Echo

Inflation expectations are jointly falling?

Tuesday, July 13, 2010

As a global economic slowdown is very likely underway, inflation expectations are being watched closely.

David Beckworth comments on inflation expectations in the US using the Treasury Inflation-Protected Securities (TIPS) market (he commented previously on an alternate measure of inflation expectations at the Federal Reserve Bank of Cleveland). He argues that the aggregate demand effect is the dominant factor dragging US inflation expectations.

However, inflation expectations are falling globally. The chart above illustrates the 10-yr break-even expected inflation rates for the UK, Germany, Canada, Italy, and the US using their respective inflation-indexed bond markets (TIPS in the US). Notably, declining inflation expectations is not specific to the US.

Of interest, the onset of the downward trend across break-even inflation rates coincides with policy announcements in Europe:

  1. the bailout of Greece, and
  2. the European Financial Stability Facility (EFSF)
Inflation expectations in Italy has taken the biggest hit, falling 55 basis points since May 2 2010 (as of June 12, 2010). But the trend has been broad-based, hitting even "sticky" UK inflation expectations.

The chart illustrates the same 10-yr inflation expectations rates as in the first chart but indexed to the start of 2010 for comparison.

Market participants in the UK, Germany, Canada, Italy, and the US reacted similarly to the European policy measures. The most likely reason for the drop in Eurozone country inflation expectations - Germany and Italy - is the direct adverse impact on aggregate demand of fiscal austerity measures and the indirect impact via trade. In the UK, Canada, and the US, the decline in the euro will have lagged and adverse impacts on relative trade patterns.

However, beyond the adverse impact on expected export income, it does seem that markets over-reacted a bit in the UK, Canada, and the US. Because the UK, Canada, and the US have one thing that Germany and Italy don't: fully sovereign policy. Domestic policy, monetary and fiscal, can offset the effects of the European crisis.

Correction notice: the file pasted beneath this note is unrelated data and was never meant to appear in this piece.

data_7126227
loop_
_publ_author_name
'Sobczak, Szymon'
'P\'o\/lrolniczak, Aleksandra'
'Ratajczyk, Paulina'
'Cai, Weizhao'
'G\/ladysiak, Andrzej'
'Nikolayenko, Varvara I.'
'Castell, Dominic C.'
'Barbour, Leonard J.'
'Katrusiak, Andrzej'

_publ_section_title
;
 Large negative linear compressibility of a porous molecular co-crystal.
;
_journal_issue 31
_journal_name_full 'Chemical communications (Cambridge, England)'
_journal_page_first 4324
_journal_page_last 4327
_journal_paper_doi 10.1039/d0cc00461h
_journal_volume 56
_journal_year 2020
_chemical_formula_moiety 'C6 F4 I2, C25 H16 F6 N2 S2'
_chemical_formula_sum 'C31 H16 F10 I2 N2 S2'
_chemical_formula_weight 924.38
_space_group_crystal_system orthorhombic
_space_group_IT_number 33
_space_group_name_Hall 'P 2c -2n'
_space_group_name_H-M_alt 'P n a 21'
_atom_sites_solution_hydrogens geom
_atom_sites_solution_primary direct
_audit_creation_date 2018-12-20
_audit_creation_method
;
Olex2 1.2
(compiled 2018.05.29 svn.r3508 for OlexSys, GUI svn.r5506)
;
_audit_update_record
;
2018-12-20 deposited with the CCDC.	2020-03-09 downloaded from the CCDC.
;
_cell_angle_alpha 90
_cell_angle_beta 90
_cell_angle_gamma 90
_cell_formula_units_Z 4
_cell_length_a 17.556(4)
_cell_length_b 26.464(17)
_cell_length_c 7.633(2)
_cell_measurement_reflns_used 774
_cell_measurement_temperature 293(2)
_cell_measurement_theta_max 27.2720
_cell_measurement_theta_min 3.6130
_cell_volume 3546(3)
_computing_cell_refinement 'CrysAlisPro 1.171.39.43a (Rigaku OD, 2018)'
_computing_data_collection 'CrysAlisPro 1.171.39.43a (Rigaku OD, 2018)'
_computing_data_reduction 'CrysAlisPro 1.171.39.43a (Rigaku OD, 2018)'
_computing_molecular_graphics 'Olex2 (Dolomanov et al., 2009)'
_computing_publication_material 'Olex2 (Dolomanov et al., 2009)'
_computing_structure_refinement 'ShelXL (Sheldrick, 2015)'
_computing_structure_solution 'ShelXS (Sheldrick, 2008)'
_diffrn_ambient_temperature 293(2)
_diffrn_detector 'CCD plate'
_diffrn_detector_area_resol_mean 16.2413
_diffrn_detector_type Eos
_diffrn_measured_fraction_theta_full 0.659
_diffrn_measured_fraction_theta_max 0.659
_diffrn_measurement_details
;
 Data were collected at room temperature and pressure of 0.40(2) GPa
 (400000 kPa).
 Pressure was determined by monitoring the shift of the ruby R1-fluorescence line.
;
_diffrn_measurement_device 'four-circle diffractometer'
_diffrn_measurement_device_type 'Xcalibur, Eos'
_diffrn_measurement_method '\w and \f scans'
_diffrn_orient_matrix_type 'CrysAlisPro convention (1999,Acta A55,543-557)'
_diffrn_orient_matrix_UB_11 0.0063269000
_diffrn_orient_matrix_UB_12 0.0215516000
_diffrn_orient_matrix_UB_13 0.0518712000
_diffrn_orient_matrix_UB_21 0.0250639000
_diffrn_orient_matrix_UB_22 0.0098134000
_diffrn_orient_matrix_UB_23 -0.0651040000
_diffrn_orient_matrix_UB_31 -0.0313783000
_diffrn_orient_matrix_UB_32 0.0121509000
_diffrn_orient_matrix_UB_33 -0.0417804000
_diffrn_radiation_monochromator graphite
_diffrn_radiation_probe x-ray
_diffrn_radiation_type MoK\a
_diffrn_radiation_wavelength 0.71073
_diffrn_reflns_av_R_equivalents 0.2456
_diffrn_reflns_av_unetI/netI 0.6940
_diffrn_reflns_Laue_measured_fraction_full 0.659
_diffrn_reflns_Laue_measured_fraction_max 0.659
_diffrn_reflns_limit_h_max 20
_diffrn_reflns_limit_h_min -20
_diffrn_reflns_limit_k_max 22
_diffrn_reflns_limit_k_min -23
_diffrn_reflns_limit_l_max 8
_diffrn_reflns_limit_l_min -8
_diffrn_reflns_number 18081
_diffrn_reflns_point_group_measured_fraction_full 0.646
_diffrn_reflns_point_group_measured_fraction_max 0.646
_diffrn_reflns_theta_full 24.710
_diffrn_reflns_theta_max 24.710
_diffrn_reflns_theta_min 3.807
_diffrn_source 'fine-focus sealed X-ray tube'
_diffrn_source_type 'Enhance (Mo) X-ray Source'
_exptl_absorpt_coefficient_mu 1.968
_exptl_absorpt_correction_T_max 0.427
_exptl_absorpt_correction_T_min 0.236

Rebecca Wilder

4 comments:

flow5 July 13, 2010 at 11:49 PM  

In the 4th qtr inflation expectations will revert to deflationary expectations.  The Federal Reserve cannot make accurate economic forecasts.  They exhibit a "wait & see" policy.

Contrary to economic theory and Nobel Laureate Miltion Friedman, monetary lags are not "long & variable".  The lags for monetary flows (MVt), i.e., the proxies for (1) reak growth, and for (2) inflation indices, are historically, alwasy, fixed in length.

It is an incontrovertible fact (as it now stands), that nominal gDp will cascade through-out the 4th qtr (down in every month - Oct, Nov, & Dec).   Without a slingshot (added montary & fiscal intervention/stimulus), the economy will never reach "escape velocity".   The bottom in this Great Recession is on July 2011. 

And according to monetarist guidelines, Greenspan never, ever, tightened up on monetary policy.  And Bernanke didn't start to ease policy when Bear Sterns 2 hedge funds collapsed, but waited until Lehman Brothers failed.  I.e., by Bernanke using "credit easing" as opposed to "quanitative easing", Bernanke drove our economy into a severe depression.

When the BOG eventually eliminates all required reserves it will be impossible for the FED to control the money suppply.  The only tool at the disposal of the monetary authority in a free capitalistic system through with the volume of money can be controlled is legal reseves.<span><span><span> </span></span></span>

flow5 July 14, 2010 at 10:27 AM  

SEE: http://www.elliottwave.com/freeupdates/archives/2010/04/22/Market-Mythbuster-Who-Really-Sets-Interest-Rates.aspx

If we are indeed on a dis-inflation, or deflationary -- path, Bernanke will again be a day late, and a dollar short.   We have a never ending stop-go monetary management:

rjs July 14, 2010 at 11:16 AM  

"Domestic policy, monetary and fiscal, <span>can</span> offset the effects of the European crisis."

good thing you qualified it with "can" because it looks increasingly unlikely that either offset will be forthcoming...

Rebecca July 14, 2010 at 12:42 PM  

Yes, rj. That's a very separate article! Rebecca

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